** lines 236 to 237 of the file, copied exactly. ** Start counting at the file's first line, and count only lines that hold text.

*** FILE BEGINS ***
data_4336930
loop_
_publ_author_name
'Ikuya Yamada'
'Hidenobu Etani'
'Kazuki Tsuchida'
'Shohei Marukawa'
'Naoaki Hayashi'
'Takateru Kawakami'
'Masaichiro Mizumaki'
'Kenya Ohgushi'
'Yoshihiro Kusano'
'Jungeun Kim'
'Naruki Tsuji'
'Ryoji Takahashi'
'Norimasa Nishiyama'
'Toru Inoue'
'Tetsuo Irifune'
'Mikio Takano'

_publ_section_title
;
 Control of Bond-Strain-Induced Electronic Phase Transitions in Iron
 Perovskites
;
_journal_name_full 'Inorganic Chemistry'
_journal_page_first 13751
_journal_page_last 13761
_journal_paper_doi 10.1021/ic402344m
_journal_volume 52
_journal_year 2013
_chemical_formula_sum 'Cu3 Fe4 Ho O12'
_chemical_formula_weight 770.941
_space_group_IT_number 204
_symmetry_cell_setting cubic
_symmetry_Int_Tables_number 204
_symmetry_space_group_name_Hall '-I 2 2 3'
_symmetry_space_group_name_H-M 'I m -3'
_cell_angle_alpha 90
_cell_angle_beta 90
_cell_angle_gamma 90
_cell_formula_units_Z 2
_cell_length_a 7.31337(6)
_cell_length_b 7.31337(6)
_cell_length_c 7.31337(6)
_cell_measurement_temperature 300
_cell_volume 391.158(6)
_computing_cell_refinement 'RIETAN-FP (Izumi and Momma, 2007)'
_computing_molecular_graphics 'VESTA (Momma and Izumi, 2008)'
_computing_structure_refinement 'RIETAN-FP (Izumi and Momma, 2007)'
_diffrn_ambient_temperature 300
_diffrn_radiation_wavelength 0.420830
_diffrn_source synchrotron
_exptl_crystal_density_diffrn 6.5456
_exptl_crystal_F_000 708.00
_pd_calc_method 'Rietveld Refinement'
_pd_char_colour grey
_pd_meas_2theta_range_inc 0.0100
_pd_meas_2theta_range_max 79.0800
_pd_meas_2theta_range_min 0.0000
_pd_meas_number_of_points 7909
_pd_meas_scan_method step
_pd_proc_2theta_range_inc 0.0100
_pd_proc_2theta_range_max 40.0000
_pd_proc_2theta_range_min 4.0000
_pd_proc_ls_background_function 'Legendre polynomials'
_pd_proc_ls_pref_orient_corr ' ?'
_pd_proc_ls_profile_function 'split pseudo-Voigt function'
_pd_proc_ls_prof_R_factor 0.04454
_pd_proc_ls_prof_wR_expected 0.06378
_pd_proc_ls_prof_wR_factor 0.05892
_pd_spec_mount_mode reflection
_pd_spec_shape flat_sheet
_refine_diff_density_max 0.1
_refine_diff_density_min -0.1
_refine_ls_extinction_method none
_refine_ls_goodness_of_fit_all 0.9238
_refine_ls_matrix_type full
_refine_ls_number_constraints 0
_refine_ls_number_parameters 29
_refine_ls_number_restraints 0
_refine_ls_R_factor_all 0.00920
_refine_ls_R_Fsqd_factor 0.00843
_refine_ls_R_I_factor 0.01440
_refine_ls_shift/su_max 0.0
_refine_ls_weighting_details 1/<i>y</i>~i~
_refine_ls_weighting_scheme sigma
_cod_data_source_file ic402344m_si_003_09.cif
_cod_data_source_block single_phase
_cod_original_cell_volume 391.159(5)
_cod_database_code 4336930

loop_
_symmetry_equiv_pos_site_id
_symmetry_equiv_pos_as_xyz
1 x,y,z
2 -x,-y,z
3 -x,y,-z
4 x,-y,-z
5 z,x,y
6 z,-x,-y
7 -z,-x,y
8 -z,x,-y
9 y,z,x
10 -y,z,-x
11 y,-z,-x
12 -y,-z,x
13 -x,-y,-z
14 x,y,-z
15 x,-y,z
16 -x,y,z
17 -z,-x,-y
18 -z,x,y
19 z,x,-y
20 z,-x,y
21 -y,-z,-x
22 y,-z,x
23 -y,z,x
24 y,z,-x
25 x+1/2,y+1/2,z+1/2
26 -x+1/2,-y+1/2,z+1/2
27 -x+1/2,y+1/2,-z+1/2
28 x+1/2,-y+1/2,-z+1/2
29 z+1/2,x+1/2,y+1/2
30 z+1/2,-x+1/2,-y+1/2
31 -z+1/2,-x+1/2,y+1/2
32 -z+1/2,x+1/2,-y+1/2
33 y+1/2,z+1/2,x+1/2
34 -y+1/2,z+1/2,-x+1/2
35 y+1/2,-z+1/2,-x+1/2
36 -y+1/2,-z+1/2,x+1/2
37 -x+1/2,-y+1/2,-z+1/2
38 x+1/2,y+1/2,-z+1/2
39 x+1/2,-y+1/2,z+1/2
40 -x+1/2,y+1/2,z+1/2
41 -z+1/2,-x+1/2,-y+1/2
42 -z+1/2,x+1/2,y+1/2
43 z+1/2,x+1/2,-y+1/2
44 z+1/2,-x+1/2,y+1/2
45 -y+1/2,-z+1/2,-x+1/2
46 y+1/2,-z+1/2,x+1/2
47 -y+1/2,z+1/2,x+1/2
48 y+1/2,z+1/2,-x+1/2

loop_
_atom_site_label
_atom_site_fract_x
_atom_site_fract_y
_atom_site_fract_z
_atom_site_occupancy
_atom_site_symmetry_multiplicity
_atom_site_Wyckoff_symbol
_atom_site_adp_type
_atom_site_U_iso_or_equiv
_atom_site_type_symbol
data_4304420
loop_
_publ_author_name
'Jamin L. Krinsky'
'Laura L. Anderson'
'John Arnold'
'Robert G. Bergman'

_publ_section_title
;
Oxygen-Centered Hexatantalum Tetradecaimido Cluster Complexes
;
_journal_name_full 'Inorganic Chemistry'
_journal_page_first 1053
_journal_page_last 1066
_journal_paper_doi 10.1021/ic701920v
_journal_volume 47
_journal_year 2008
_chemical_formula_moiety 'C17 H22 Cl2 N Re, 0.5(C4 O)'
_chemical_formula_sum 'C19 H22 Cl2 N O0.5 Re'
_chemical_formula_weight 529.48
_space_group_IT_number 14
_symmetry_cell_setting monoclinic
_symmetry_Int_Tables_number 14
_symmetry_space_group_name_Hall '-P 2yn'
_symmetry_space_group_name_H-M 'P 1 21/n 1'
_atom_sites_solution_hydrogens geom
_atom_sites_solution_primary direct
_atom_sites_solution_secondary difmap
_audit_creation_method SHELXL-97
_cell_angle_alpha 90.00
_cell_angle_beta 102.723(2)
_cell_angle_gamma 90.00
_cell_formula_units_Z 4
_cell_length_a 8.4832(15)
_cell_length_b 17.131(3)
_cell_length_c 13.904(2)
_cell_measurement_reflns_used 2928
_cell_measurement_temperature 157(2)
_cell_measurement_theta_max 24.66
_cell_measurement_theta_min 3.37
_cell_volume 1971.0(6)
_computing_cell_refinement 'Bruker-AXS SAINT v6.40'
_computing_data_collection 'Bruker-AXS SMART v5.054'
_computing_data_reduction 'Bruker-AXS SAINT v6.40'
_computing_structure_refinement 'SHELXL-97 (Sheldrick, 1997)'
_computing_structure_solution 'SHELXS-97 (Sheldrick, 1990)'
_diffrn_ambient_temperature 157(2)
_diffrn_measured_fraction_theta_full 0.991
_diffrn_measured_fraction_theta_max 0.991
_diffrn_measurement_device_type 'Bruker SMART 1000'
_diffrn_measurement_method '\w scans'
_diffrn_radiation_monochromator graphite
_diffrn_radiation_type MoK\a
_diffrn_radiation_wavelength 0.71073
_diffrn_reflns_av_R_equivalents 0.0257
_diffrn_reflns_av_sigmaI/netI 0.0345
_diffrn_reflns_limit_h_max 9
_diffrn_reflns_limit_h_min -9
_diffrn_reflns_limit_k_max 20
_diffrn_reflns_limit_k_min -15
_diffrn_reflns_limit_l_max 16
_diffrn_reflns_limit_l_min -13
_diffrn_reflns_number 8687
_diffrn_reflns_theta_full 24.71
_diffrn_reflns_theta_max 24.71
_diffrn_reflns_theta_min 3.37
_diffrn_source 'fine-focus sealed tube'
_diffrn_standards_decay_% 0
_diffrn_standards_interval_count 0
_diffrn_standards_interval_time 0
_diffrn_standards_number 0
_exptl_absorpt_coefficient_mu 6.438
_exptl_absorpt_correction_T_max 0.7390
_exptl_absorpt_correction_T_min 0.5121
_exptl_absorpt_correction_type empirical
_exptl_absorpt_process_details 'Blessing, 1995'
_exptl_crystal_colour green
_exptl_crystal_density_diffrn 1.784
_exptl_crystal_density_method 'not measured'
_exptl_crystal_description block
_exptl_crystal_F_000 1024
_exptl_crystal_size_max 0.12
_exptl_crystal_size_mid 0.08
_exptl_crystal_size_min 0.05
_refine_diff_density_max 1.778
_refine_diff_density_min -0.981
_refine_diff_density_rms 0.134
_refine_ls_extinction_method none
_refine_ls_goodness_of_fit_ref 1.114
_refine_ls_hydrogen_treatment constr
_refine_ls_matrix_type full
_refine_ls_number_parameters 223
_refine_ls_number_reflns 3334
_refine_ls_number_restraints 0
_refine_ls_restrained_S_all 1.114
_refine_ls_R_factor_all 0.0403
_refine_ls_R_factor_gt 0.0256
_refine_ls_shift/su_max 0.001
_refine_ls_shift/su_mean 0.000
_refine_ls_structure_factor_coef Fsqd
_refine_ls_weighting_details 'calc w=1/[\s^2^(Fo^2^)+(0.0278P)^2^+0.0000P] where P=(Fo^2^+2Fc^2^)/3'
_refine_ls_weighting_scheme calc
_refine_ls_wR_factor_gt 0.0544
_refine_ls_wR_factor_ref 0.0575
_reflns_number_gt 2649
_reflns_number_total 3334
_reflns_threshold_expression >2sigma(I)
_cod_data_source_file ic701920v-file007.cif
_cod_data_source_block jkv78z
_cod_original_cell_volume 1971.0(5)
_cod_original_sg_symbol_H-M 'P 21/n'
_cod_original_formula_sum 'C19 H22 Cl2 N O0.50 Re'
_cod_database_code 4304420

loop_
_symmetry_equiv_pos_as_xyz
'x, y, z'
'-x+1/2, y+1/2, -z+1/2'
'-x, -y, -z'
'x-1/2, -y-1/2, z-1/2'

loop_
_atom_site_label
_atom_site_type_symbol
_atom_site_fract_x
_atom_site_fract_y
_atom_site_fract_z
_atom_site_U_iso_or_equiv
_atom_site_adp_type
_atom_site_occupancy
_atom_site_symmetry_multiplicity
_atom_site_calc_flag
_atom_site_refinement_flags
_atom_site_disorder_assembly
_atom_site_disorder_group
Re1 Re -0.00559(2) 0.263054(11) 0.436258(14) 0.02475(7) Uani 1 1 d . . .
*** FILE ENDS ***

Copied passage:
_exptl_crystal_size_min 0.05
_refine_diff_density_max 1.778